Mobile Data Swindle, Econet, IE

Two things have made me froth at the mouth this year: accidentally brushing my teeth with shaving cream after a hard night on the town and the huge variations in retail data charging for internet connections. While there is some justification in charging more for services with better quality data delivery, when the bytes arrive via the same connection but cost anywhere from 0.8c to 20c per megabyte, you start to think providers are pricing things completely at random.

Top Stories

- The Great Mobile Data Swindle?

- Is there an Econet in here?

- IE, IE, wither thee?

- The Great Mobile Data Swindle?

Two things have made me froth at the mouth this year: accidentally brushing my teeth with shaving cream after a hard night on the town and the huge variations in retail data charging for internet connections. While there is some justification in charging more for services with better quality data delivery, when the bytes arrive via the same connection but cost anywhere from 0.8c to 20c per megabyte, you start to think providers are pricing things completely at random.

However, traffic charging for fixed retail circuits looks positively logical compared to mobile data costing. If you’re stuck in the 9.6kbit/s to 14.4kbit/s mobile slow lane, Xtra’s WAP data costs 35c per page, or 7c per games page. Outside the Xtra WAP menu, the cost is 5c per kilobyte, or $51.20 per megabyte.

Moving up the speed ladder, we have Vodafone’s 30–50kbit/s GPRS service and the faster CDMA 1.x (80kbit/s) and EV-DO (500kbit/s) networks from Telecom and the pricing gets better. GPRS will set you back between $1 and $10 per MB, depending on how much you’re willing to prepay per month (up to $150 for 250MB).

Likewise, Mobile Broadband on Telecom costs from 40c/MB for the $199/500MB per month plan (50c/MB if you exceed that) or $8 if the internet devil strikes and you start to browse casually. Hint: don’t pick the casual plan on 500kbit/s EV-DO.

You’re probably going “OUCH!” at those figures, but they’re nothing compared to SMS. A 160-character txt at 20c each equals $1,280 per megabyte. That’s of course if you use all 160 characters per txt…

The price per megabyte drops if you use one of the many promotional SMS plans, but if it were to equal, say, the massive DSL excess charge, each txt should cost no more than 0.000019073486328125c each. Errm … in other words, they’d be free.

Today I learnt that Vodafone’s Push To Talk service is actually IP-based. The cost of it is $25 for 500 “pushes”, or 5c a call. I’m not sure how much that amounts to in terms of data usage, but the GSM codecs appear to consume 13kbit/s and there’s no limit to how long each “push” can last. So, if you holler away at your group of mates, up to twenty of them, for a minute, you may be generating around 2MB of VoIP data, not taking protocol overheads and compression into account. That’s around 2.5 cents per megabyte. Of course, if you talk for shorter periods of time and to fewer people, the cost per megabyte skyrockets.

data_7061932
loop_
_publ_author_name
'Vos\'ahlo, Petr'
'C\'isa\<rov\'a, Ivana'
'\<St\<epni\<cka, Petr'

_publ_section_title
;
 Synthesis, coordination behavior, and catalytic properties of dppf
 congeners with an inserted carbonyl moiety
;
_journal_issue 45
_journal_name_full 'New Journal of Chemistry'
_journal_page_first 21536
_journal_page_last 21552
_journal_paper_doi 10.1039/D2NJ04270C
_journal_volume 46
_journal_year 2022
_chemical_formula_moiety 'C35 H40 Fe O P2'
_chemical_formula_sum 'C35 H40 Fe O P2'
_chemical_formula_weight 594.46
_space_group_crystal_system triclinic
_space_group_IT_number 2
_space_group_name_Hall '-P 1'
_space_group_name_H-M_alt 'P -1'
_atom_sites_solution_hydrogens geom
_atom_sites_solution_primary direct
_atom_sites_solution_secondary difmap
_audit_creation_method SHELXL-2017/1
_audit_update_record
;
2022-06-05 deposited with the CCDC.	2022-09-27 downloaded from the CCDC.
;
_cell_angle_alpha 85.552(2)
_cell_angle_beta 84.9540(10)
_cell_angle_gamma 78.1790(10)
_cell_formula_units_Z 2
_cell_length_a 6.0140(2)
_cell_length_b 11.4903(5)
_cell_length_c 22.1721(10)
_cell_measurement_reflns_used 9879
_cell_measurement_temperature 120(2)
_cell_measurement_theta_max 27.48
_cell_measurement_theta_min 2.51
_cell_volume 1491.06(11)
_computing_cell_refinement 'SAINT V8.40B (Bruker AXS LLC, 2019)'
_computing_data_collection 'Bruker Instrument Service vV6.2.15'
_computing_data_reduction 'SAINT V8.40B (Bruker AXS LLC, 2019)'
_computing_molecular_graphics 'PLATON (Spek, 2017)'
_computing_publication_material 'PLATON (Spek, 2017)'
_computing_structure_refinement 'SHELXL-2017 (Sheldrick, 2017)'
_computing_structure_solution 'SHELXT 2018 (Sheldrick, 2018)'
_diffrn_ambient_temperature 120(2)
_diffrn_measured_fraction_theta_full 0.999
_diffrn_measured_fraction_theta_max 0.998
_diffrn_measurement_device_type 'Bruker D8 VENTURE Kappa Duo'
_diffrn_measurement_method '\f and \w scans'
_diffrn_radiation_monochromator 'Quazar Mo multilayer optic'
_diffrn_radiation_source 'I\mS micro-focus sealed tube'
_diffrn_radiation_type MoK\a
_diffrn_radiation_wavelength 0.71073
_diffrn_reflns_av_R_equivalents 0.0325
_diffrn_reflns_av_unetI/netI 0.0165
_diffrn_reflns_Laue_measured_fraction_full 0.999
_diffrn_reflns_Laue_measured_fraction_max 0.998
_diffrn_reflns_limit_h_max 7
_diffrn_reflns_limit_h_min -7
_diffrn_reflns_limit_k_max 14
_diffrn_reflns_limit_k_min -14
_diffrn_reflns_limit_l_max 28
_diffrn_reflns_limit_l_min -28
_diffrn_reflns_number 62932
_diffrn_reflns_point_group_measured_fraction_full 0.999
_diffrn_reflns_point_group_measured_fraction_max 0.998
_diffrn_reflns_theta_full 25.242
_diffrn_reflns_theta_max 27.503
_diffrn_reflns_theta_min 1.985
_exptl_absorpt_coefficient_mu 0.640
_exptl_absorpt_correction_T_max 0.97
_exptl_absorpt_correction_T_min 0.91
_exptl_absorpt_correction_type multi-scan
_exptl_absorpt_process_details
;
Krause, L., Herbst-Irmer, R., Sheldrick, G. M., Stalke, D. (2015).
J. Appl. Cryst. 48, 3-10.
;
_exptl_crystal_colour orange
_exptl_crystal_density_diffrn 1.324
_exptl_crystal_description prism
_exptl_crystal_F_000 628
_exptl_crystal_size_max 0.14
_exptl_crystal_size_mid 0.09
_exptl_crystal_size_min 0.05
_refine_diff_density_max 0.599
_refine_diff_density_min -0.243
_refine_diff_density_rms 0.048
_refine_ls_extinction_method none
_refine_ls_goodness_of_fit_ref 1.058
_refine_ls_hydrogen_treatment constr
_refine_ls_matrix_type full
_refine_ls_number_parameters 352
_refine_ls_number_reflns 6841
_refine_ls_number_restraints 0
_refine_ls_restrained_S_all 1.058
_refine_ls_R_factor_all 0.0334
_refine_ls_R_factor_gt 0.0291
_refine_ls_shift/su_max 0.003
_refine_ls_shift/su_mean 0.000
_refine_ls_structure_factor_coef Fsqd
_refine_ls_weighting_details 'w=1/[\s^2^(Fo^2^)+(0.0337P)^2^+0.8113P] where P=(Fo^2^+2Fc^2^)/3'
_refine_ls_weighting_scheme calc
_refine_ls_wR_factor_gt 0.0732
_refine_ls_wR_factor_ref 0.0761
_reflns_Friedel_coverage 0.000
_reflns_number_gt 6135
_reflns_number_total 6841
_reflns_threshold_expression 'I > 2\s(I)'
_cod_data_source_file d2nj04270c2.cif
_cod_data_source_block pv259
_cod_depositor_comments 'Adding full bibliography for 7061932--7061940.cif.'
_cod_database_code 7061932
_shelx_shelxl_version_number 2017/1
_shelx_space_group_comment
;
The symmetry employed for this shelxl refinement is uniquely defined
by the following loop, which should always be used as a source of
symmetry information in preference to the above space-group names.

Clearly, the mobile operators can make money by providing VoIP service costing just a few cents per megabyte to use and SMS charging is over the top. If that’s the case — and please don’t hesitate to flame me if I got my facts and figures wrong — I want mobile VoIP at P2T pricing.

- Vodafone GPRS data plans

- Telecom New Zealand Mobile JetStream pricing plans

- Xtra “Mobile Internet” through WAP

- Is there an Econet in here?

Talking about mobile networks and things, what happened to the promised third operator in New Zealand, Econet? The African company was supposed to bring in badly needed competition in the mobile phone arena and set up a GSM network. It even got several million dollars in government money to help it along.

So far, we’ve seen empty statements from Parekura Horomia and people involved in Econet’s NZ operation, but nothing else. And, of course, deploying a GSM service has become increasingly meaningless since 2000, when the money was handed over and other providers were already plotting next generation networks.

I see that in May 2004, Vodacom, which is Vodafone’s African arm, entered into a five year “management pact” with Econet’s Nigerian operation. The two seem to be working together in Zimbabwe as well. Maybe the New Zealand operations could join hands too?

- Little action from $5 million loan

- Econet NZ

- Vodacom South Africa

- IE, IE, wither thee?

Free AntiSpyware! New hole-proof version of Internet Exploder coming up! Microsoft’s Bill Gates promises action against the barrage of security assaults users of his company's wares face on a daily basis.

Hmm, right, but it seems a bit late in the day though. Microsoft has handed Firefox a big marketing advantage that will take a long time to haul in.

- A new MyDoom worm uses search engines to spread

- Exploit code released for MSN Messenger ‘avatar’ hole

- TradeMe users targeted by sophisticated phishing expedition

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